Indeed, these formulas are standard. Their derivation in a slighly more general setting than yours is as follows.

For every $t\ge0$, let
$$
M_t=\displaystyle\exp\left(\int_0^tv(X_s)\mathrm{d}s\right),
$$
for a given function $v$ defined on the state space of the process $(X_t)$. (In your setting, every $X_t$ is real valued and $v(x)=\mathrm{i}x$ for every $x$ but these details are irrelevant.) For every states $x$ and $y$, let
$$A_t(y)=[X_t=y],\qquad
Q_t(x,y)=E(M_t1_{A_t(y)}\vert X_0=x).
$$
Let $Q_t$ denote the associated square matrix (indexed by the state space, possibly infinite). For instance, $Q_0$ is the identity matrix. Note also that in the expression of $Q_t(x,y)$, $[X_0=x]$ appears as a **conditioning** while $A_t(y)=[X_t=y]$ is the event to which the expectation is **restricted** and that these are different operations hence your interpretation of Kubo's method should be rephrased.

The dynamics of $(Q_t)$ is driven by a linear differential equation $Q'_t=GQ_t$, where $G$ is a deformation of the infinitesimal generator of the process $(X_t)$. To identify $G$, one can compute $Q_{t+s}$ at the order $s$, for $s > 0$, when $s$ is small.

To do so, call $r(x,y)$ the transition rate of $(X_t)$ from $x$ to $y\ne x$, and $c(x)$ the sum over $y\ne x$ of $r(x,y)$. (In Kubo's setting as reproduced in your post, $c(x)$ is your $c_x$ and $r(x,y)$ is your $c_xp_{xy}$. By the way, the sum over $y\ne x$ of your $p_{xy}$ should be $1$ instead of $0$ and you should make up your mind between the notations $p_{xy}$ and $P_{xy}$.)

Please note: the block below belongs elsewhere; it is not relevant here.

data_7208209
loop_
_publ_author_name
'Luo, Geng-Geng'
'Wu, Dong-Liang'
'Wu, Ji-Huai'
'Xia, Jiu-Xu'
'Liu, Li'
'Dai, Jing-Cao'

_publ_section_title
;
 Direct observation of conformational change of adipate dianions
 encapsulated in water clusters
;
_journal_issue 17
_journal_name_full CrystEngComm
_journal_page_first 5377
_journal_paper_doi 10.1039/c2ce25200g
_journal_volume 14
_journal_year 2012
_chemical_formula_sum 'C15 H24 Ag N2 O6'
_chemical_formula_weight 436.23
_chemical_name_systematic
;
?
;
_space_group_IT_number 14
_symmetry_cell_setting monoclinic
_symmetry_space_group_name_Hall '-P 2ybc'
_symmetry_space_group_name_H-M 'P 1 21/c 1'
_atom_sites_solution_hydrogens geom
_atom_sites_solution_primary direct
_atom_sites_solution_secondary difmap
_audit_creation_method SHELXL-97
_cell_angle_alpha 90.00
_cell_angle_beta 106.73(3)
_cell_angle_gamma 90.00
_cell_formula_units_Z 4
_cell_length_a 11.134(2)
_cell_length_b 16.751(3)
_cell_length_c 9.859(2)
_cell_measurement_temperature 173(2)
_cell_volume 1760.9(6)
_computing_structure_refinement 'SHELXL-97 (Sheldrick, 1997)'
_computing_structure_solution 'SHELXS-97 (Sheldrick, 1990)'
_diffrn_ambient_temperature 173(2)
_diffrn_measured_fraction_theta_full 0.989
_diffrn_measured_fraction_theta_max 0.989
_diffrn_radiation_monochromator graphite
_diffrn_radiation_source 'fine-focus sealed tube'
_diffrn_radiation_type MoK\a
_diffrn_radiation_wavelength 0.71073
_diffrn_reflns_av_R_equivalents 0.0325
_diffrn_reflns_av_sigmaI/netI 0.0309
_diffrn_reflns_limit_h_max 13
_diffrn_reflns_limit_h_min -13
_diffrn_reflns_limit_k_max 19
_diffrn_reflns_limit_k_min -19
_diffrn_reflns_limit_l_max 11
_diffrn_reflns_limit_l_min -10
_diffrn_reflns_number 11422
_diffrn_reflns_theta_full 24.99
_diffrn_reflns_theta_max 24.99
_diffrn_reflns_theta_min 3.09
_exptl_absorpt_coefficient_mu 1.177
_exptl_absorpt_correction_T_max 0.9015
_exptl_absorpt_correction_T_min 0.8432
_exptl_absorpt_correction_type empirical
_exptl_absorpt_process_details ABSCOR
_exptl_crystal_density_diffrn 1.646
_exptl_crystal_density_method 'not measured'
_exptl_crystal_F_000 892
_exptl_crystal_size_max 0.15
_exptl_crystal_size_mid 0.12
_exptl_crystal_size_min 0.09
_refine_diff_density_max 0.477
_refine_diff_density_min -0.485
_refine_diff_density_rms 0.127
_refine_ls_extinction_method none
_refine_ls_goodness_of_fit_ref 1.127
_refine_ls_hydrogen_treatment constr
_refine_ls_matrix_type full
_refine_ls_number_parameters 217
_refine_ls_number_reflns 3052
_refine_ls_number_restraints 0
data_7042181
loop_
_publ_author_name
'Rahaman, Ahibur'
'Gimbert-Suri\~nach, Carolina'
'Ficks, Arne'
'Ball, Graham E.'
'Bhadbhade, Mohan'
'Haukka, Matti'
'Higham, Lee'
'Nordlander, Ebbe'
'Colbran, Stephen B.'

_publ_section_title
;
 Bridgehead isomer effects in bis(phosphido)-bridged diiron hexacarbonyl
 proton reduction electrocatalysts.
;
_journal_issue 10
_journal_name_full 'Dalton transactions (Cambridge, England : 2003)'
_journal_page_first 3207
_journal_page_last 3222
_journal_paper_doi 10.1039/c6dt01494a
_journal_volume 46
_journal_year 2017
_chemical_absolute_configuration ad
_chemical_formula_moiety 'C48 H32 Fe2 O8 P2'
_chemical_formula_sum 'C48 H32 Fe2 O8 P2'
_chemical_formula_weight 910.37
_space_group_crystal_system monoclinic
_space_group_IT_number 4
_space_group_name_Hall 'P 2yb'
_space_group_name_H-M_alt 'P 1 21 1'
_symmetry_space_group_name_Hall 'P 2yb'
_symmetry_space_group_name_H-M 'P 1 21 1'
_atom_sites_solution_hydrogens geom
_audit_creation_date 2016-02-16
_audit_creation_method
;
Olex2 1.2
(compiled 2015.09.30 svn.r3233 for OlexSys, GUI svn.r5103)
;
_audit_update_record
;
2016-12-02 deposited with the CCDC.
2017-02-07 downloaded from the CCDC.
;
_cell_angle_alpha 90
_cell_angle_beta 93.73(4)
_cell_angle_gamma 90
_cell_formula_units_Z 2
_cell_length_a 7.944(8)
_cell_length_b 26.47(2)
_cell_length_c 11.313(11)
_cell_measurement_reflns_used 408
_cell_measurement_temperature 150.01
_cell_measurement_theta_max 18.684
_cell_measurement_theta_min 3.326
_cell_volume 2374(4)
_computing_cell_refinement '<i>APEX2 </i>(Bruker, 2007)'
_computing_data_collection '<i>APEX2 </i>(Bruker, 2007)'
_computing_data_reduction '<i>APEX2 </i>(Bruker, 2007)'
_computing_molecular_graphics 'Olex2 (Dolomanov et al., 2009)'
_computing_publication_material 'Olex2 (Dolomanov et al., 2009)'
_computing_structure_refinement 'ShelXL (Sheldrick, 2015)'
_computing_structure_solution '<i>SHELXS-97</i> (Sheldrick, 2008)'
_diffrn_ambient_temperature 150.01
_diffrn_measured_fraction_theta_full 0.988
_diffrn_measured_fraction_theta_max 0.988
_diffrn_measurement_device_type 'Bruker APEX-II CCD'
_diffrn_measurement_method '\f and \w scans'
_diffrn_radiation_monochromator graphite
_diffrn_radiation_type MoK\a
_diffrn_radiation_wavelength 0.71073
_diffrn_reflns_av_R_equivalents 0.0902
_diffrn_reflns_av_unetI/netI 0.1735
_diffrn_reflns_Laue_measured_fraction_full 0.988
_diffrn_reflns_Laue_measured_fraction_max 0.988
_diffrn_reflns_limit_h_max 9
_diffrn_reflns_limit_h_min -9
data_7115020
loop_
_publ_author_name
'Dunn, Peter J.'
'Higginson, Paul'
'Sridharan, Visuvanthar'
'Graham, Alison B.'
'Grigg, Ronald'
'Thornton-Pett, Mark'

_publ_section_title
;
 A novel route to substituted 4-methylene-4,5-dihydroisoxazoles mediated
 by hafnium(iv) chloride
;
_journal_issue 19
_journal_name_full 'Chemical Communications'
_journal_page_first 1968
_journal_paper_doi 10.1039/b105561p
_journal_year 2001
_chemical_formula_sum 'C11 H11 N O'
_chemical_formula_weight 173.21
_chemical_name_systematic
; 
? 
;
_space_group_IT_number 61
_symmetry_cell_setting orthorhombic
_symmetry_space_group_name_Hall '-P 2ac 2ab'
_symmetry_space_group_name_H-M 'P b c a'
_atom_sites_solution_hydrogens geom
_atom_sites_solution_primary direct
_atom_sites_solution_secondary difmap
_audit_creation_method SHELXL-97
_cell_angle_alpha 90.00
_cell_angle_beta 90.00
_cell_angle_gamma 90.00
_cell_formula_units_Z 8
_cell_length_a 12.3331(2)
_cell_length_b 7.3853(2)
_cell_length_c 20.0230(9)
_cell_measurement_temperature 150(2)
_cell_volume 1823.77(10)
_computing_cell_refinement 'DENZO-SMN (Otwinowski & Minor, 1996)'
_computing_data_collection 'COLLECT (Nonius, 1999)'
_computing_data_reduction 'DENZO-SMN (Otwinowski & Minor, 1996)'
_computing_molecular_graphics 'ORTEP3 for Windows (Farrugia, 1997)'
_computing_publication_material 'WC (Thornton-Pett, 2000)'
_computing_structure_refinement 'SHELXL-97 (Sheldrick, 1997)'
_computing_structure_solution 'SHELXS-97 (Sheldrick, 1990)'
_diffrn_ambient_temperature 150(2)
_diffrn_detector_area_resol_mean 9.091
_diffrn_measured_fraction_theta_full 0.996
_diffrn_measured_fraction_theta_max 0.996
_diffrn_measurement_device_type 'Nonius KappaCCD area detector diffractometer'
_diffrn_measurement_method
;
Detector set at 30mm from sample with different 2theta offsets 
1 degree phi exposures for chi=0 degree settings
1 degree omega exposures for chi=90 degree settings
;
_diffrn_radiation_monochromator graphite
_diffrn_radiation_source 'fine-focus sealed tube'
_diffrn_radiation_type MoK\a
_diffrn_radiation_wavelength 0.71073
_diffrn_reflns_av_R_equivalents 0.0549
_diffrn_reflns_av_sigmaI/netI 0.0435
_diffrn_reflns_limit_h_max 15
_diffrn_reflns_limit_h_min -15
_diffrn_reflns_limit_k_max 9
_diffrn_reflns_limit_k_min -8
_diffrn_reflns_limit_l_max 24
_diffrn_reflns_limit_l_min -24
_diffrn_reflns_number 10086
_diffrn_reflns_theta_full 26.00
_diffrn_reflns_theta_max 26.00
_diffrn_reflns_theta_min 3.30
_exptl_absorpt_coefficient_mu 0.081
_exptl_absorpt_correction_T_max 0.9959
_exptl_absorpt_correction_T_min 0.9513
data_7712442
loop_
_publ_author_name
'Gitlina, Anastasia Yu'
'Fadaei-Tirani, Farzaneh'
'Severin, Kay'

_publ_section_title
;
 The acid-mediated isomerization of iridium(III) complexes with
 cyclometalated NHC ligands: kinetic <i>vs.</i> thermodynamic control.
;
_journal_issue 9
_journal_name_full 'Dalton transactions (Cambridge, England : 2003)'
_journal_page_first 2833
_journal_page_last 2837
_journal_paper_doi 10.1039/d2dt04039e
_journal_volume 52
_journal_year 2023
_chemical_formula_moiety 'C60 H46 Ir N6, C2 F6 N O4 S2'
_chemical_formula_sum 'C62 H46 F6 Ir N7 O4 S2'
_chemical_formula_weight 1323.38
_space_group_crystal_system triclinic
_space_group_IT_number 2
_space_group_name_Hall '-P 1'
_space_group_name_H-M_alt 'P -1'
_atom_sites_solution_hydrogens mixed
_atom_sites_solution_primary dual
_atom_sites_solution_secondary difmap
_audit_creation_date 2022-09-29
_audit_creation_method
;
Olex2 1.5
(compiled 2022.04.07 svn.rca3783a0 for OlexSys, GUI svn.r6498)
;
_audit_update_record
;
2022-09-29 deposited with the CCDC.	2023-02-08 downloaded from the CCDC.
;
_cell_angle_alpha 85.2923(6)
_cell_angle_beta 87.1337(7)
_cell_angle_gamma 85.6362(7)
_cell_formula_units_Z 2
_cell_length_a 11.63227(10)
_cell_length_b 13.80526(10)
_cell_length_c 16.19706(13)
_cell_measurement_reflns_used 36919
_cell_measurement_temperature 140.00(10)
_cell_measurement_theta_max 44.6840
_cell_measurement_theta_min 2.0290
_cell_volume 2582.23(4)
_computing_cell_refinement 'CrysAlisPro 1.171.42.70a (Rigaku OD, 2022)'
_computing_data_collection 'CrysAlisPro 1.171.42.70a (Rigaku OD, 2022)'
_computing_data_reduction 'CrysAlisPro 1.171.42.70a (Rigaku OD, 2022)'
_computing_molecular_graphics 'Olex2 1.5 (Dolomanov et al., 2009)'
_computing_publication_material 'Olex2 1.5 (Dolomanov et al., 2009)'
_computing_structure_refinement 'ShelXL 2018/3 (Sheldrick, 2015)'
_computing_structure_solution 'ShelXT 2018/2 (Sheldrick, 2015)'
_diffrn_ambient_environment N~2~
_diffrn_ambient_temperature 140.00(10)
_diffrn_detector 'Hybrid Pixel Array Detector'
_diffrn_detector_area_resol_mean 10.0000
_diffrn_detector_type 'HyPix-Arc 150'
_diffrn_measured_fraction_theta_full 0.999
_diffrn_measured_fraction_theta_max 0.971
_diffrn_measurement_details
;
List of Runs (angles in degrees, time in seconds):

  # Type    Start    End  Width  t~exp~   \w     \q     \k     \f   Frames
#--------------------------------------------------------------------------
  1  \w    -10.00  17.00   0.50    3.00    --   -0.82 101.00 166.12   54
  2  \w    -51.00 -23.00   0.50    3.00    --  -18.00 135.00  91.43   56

Then, conditioning on $[X_0=x]$, one can decompose the expectation which defines $Q_{t+s}(x,y)$ along the values of $X_s$. This decomposition goes as follows. For every $z\ne x$, $X_s=z$ with probability $r(x,z)s+o(s)$, and $X_s=x$ with probability $1-c(x)s+o(s)$.
Furthermore, for every $z\ne x$, $M_{t+s}=(1+o(1))M_t$ on $[X_0=x,X_s=z]$.
And on $[X_0=X_s=x]$, the probability of a double transition in the time interval $[0,s]$ is $o(s)$, hence $M_{t+s}=(1+v(x)s+o(s))M_{t+s}/M_s$ where $M_{t+s}/M_s$ is distributed like $M_t$ conditional on $[X_0=x]$.

All this leads to
$$
Q_{t+s}(x,y)=Q_t(x,y)(1+v(x)s)(1-c(x)s)+\sum_zQ_t(z,y)r(x,z)s+o(s).
$$
When $s\to0$, one gets
$$
Q'_t(x,y)=(v(x)-c(x))Q_t(x,y)+\sum_zr(x,z)Q_t(z,y).
$$
In other words, $G(x,x)=v(x)-c(x)$ for every $x$
and $G(x,y)=r(x,y)$ for every $y\ne x$. These are the equations in Kubo's paper.